Russian government national accounts data show that the government has
improved budget balances and maintained tight control over fiscal policy. At the end
of 1998, the Russian federal government had a budget deficit equal to 6.0% of
Russian GDP with revenues equal to 11.4% of GDP and expenditures equal to
17.4%. In 1999, the budget deficit declined slightly to 4.2% GDP. During the
ensuing years, Russian government revenues soared from 12.6% of GDP in 2000 to
23.6% of GDP in 2006, largely because of tax revenues generated by the surge in oil
revenues. At the same time, the government managed to resist expanding
expenditures, keeping them far below revenues with expenditures equal to 16.1%
GDP in 2006. As a result, the Russian government has consistently earned budget
surpluses and had a surplus of 7.5% of GDP in 2006.27
The Russian government’s ability to maintain prudent fiscal balances is due in
part to the establishment in January 2004 of a stabilization fund. The Ministry of
Finance deposits in the fund government tax revenues obtained from oil production
at oil prices (Urals crude) above $27/barrel. (When the fund was established in 2004,
the threshold price was $20). The funds are to be used to finance government deficits
that result when the oil price falls below $27. On February 15, 2008, the price of
Urals crude was $90.75/barrel.28 In addition, by law the government is to use funds
in excess of a balance of 500 billion rubles for purposes approved by the Federal
Assembly, the legislature. On January 30, 2008, the fund held an aggregate amount
of 3.9 trillion rubles. The Russian government has used these funds to pay off
partially its IMF and Paris Club debts and also to finance a deficit in the government-
operated pension fund.29
The Putin government attempted to reduce government social and industrial
subsidies as a another step in rationalizing government spending. In January 2005,
the government replaced free access to transportation and health care with cash
payments to vulnerable groups and also reduced energy subsidies for residents. The
monetization program proved unpopular and protests erupted, a rarity during an
otherwise very popular regime. While having to slide back on some of the measures,
though, the government has maintained most of the reforms, thereby helping to keep
expenditures in check.30
Implement Structural Economic Reforms
During Putin’s first term (2000-2004), his government initiated some critical
economic reforms that helped Russia emerge from the post-1998 financial crisis
period more stable and stronger. During this period, reformers seemed to play the
dominant role in economic policymaking.

27 Data obtained from the Bank of Finland. BOFIT Russia Statistics. [].
28 U.S. Department of Energy. Energy Information Administration. Official Energy
Statistics from the U.S. Government. [].
29 Russian Ministry of Finance. [].
30 EIU. Country Profile 2007: Russia. p.36.

One of the factors that had harmed business environment in Russia for both
foreign and domestic investors was a plethora of high and overlapping taxes. They
reflected the decentralized structure of the Russia government at the time where
local, regional and federal government authorities were not clearly delineated. At
times, competing levels of government placed a claim on the same revenues. As a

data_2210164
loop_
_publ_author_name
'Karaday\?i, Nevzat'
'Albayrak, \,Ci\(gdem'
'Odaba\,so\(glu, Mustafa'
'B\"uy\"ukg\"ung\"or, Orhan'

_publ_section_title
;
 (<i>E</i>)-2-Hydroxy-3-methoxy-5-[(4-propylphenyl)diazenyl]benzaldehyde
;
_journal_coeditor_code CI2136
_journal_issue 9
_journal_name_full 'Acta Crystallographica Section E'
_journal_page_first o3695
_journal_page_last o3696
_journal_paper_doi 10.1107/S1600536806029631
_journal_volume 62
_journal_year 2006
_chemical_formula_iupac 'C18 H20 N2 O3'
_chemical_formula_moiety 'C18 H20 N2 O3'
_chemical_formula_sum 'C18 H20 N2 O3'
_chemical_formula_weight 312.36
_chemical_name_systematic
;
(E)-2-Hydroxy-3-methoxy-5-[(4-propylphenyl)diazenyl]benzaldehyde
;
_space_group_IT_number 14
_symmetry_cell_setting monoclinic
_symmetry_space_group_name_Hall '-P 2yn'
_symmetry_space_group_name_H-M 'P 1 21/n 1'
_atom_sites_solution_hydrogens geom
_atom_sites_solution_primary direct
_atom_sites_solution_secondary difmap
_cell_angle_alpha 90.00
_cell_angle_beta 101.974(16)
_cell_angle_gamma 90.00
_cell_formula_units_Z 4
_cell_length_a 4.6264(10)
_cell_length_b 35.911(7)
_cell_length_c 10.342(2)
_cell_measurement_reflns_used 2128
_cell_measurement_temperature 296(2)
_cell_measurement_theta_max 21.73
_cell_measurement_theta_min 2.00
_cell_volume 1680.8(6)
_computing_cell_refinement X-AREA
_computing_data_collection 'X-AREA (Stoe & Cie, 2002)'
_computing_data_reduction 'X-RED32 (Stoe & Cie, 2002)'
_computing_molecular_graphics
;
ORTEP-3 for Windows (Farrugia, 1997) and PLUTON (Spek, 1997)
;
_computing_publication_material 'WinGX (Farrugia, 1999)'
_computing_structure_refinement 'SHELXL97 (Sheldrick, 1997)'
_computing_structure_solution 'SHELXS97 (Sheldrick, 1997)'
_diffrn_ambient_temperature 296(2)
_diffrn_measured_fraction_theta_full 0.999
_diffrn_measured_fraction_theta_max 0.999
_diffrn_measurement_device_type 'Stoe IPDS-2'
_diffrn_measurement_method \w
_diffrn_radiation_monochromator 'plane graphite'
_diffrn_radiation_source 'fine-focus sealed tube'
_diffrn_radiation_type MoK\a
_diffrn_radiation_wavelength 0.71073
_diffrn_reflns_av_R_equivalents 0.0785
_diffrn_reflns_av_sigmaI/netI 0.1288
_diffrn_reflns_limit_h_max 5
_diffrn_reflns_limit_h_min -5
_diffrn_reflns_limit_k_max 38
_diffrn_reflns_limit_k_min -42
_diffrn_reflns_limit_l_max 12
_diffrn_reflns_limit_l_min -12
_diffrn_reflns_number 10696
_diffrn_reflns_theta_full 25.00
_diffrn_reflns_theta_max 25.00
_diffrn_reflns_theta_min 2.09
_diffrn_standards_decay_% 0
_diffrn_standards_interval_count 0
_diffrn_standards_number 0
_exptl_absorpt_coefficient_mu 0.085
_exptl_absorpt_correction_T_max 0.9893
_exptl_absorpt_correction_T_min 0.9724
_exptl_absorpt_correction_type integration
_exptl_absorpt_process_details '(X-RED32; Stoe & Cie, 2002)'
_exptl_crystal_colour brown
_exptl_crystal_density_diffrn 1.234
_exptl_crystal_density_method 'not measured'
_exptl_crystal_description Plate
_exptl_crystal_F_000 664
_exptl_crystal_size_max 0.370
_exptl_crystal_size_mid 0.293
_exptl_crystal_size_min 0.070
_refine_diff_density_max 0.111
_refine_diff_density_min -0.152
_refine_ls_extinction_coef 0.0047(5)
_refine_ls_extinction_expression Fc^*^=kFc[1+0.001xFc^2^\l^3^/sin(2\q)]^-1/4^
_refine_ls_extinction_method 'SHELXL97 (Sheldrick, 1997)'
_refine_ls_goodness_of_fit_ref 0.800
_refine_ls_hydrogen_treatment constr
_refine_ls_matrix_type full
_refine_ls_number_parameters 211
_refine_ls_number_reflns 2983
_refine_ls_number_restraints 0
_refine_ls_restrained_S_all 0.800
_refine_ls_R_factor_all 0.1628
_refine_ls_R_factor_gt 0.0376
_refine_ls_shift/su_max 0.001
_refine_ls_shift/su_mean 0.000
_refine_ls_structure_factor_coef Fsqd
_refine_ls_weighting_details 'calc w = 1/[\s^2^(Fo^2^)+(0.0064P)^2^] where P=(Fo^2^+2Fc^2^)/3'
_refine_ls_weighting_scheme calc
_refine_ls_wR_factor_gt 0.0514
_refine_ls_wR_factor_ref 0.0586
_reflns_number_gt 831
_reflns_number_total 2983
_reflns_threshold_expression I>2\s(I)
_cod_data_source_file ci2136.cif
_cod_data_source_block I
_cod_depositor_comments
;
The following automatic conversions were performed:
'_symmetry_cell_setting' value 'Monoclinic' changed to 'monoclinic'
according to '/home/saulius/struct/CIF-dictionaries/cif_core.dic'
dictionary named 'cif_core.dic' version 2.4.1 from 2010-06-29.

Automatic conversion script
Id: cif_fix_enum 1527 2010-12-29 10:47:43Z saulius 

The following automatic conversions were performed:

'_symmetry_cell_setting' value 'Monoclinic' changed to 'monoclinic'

result, businesses found it more advantageous to not pay taxes and risk getting
caught. The tax regime encouraged under-reporting of economic activity and hiding
income abroad. Tax delinquencies encouraged corruption. As a result, collected
revenues were a fraction of potential revenues. At one point, Russian residents and
businesses were subject to around 200 separate taxes, 30 of which were federal and

170 were regional and local.31

By 2004, the government had reduced the number of taxes to 16, 10 of which
were federal and the remainder regional and local. Among the changes was an
introduction of a 13% flat tax to replace a graduated personal income tax that peaked
at 30%.32 Four social taxes were compressed into one. Tax collection was
centralized into the tax ministry which eliminated tax collection competition among
several collection agencies that bred corruption and abuse.33 Another important
reform was the elimination of various turnover taxes that were legacies of the Soviet
During the early post-Soviet period, the business climate was also hampered by
a large number of licensing requirements, inspections, and other regulations often
promulgated and implemented by different local, regional, and federal government
entities in conflict with one another. The burden and the capricious manner that the
regulations were implemented made the system ripe for corruption and avoidance and
also impeded the development of new business. The Putin government introduced
regulatory reform by cutting the number of mandatory licenses and inspections to
encourage the development of new small and medium sized enterprises.34 These
reforms have largely improved the business climate, although some authorities still
conduct inspections contrary to the new regulations.35
The Russian government has also addressed the issue of corporate governance,
particularly the protection of the rights of minority shareholders that were notoriously
subjected to abuse in the 1990s. For example, the government established
regulations on the times and venues for shareholders’ meetings to ensure that a
majority bloc of shareholders do not try to impair minority rights by holding meetings
in secret and or at times and at places inaccessible to those shareholders.36

31 Åslund, Anders. Russia’s Capitalist Revolution: Why Market Reform Succeeded and
Democracy Failed. Petersen Institute for International Economics. November 2007. p.215.
32 Ibid. p. 216.
33 Ibid.
34 Ibid., p. 217-218.
35 EIU. 2007. p. 38.